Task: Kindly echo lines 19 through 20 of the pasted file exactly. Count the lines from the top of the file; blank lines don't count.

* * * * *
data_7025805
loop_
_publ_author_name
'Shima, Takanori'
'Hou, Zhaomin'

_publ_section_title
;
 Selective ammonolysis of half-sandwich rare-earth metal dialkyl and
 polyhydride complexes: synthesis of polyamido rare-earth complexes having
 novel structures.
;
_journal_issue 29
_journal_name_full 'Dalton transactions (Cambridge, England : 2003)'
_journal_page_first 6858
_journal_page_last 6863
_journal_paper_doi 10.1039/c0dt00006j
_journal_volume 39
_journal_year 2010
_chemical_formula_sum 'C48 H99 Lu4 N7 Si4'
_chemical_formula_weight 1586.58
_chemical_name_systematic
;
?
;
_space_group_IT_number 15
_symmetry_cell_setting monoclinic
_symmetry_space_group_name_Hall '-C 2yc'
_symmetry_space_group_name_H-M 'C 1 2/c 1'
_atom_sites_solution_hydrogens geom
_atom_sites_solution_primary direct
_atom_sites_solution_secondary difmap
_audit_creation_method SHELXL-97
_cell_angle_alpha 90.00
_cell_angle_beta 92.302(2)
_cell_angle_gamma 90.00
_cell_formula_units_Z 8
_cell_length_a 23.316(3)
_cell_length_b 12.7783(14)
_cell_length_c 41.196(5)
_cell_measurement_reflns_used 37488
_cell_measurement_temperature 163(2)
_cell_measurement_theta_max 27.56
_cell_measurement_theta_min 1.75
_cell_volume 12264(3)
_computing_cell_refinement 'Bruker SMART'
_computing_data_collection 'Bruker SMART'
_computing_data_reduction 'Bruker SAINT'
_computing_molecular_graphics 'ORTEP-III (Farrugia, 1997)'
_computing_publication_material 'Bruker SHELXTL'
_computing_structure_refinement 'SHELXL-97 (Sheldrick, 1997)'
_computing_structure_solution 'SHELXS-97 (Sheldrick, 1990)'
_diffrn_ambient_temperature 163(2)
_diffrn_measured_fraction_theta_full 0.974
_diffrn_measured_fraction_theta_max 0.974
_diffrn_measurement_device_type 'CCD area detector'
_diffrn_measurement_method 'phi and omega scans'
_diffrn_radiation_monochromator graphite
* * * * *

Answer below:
_chemical_formula_sum 'C48 H99 Lu4 N7 Si4'
_chemical_formula_weight 1586.58